(Critical Guide to British Fiction)

In early summer, Tara, now a mature wife and mother, returns with her husband to the childhood home in Old Delhi where her sister Bim and brother Baba still live. Tara’s triannual visit to India is punctuated by a special event: the wedding of brother Raja’s oldest daughter. Tara has become an adult woman, happily engaged in her official duties as the spouse of a foreign diplomat and the anxieties of rearing children in an alien culture. Despite Bim’s active teaching career, the elder sister is preoccupied with the family’s past. Obsessively recalling prior injuries, Bim is preoccupied with her role as family martyr. Like Baba, who is mindlessly engrossed in his 1947 record collection, Bim is trapped in the past.

As their niece’s wedding draws closer, the two sisters’ initial uneasiness with each other develops into a tension marked by awkward conversations and equally uncomfortable silences. Bim, for reasons Tara cannot at first understand, refuses to attend the family celebration; the psychologically disabled Baba is absorbed in his world of old phonograph records and solitary games, and the wedding exists in a reality beyond his comprehension. Urging Bim to explain the tremendous anger she feels toward Raja, who was once her closest intimate, Tara elicits Bim’s, and her own, reminiscences of youth.

Their reminiscence takes them back to the violent summer of 1947, when, with the Indian independence and the founding of Pakistan...

(The entire section is 570 words.)


(Critical Survey of Literature for Students)

In the late 1960’s or early 1970’s, Bim Das, an unmarried teacher, lives in her longtime family home in Old Delhi, India, with her autistic brother, Baba. Their sister Tara and her husband, Bakul, a diplomat, live in Washington, D.C. They come to Delhi for a brief visit on their way to their niece’s wedding. As soon as their two teenage daughters join them, Tara and Bakul plan to go to Hyderabad to attend the wedding. The bride is a daughter of Raja, the oldest of the four Das children.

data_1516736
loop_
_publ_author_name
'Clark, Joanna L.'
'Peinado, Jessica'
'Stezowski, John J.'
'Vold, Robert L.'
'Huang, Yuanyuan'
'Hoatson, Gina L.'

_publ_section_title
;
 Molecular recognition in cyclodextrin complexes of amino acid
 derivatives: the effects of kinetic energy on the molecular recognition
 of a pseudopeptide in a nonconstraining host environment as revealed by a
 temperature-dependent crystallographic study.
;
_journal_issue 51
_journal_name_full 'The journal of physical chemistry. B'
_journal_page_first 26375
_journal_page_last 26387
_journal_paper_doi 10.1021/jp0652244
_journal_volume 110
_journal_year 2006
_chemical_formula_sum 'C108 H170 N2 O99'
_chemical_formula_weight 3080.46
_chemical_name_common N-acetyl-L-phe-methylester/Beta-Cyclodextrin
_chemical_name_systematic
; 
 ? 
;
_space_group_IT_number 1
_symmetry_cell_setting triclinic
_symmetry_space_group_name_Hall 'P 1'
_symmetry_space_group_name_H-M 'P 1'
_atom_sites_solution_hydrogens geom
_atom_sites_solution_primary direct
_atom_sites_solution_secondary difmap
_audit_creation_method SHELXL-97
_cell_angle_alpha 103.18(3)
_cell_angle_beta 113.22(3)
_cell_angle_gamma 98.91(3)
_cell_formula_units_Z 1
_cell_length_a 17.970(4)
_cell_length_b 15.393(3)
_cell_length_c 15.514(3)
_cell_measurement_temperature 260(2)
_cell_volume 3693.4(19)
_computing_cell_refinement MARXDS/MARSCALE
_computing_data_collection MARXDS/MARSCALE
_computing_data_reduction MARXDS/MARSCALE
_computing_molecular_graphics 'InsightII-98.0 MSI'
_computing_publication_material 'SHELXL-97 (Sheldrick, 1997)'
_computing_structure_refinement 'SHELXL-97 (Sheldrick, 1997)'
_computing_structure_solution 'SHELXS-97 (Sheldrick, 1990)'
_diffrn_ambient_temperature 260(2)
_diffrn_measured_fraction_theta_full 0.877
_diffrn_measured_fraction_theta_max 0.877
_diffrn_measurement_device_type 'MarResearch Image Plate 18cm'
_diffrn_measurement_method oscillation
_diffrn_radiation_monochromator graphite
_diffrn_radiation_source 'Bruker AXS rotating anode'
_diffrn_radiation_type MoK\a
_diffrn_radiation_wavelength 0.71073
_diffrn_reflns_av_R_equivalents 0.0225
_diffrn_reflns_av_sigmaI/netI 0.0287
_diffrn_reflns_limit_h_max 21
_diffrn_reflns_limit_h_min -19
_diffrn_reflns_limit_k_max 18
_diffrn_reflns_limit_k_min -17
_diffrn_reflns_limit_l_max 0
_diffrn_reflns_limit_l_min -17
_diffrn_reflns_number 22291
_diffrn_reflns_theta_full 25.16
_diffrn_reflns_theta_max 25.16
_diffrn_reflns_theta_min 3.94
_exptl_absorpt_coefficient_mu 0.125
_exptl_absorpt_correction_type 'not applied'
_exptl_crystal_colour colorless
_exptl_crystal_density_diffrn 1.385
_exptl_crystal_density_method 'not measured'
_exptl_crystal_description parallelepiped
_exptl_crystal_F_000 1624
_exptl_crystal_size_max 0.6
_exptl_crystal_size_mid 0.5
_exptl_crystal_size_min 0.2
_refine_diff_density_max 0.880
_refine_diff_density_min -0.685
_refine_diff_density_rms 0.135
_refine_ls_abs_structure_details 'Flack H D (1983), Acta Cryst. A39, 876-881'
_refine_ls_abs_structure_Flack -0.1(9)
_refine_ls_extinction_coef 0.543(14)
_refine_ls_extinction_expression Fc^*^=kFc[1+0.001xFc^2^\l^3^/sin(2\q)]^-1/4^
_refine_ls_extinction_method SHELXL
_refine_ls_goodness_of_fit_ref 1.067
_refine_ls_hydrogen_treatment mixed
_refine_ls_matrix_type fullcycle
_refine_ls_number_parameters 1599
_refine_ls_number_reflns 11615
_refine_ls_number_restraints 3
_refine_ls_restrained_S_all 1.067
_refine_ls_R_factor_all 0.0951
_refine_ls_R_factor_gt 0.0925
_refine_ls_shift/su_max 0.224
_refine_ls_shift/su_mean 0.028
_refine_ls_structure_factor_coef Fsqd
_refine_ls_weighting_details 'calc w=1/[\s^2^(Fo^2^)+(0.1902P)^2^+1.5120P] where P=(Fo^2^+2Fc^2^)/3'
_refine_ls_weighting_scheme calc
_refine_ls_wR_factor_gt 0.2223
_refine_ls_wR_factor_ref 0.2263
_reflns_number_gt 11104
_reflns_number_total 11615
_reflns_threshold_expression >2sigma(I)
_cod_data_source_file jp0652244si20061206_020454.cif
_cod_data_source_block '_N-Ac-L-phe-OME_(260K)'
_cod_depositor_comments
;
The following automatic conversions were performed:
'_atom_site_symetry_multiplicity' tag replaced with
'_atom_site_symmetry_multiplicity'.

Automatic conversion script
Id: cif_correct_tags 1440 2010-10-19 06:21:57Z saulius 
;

Bim insists that she will not attend the wedding; she no longer has anything to do with Raja. Bim expresses her resentment at being saddled with the house and with Baba while Tara and Raja live exciting lives. As they talk, the women hear the sound of Baba’s phonograph, which he plays constantly. Bakul emerges from his room, eager to go into New Delhi to visit friends and family, and urges Tara to accompany him. However, though she no longer feels the same joy at being home as she did before Bim started to complain, Tara stays with her sister.

After Bim has finished teaching her class, she shows Tara a letter that Raja wrote to her after the death of his father-in-law, Hyder Ali, who left his property to Raja. Bim is still angry because in the letter Raja made it clear that he was now her landlord, thus implying that he ranked above Bim. That night, Bim, Tara, and Bakul visit the Das family’s longtime neighbors the Misras, but they leave after Mulk Misra, one of the grown sons of the family, gets drunk and becomes obnoxious.

In 1947, the Partition of India has resulted in sectarian strife. Hindu radicals at Raja’s school pressure him to join their movement, but after he contracts tuberculosis and is confined to his home they leave him alone. In fact, although they are Hindus, the members of the Das family have always been friendly with their Muslim neighbor Hyder Ali, and he has taken a special interest in Raja. Hearing of his interest in Islamic culture, the scholarly Muslim has given Raja access to his library and has included him in his circle of...

(The entire section is 851 words.)


(Masterpieces of World Literature, Critical Edition)

Clear Light of Day is known for its unmatched power of conveying the atmosphere of decadence. It takes place in Delhi, in the summer of 1947—the year of India’s independence and partition. Through the interplay of memory and introspection, the novel re-creates the dull, stagnant lives of a middle-class Bengali family—the Das household. Desai describes the novel as “a four-dimensional piece on how a family moves backwards and forwards in a period of time.” Accordingly, the novel is divided into four parts.

The first part of the novel is set in the present. The second part deals with the past immediately preceding the present. The third part delves into an earlier past, and the fourth part brings the time sequence back to the present again, with an eye toward the future. Desai’s control of the narrative, as characters slip into their subconscious and examine the past, shows her mastery of the stream-of-consciousness technique.

The novel begins when Tara returns from the United States with her diplomat husband to visit her childhood home in Delhi. Bim, her unmarried older sister, still lives in the house with her youngest brother, Baba, who is mentally retarded. Their parents are dead, and their older brother, Raja, has abandoned the family to live in another city as the rich heir of his Muslim father-in-law’s estate. As a result, Bim is left alone to take care of the house, her retarded brother, and her father’s...

(The entire section is 552 words.)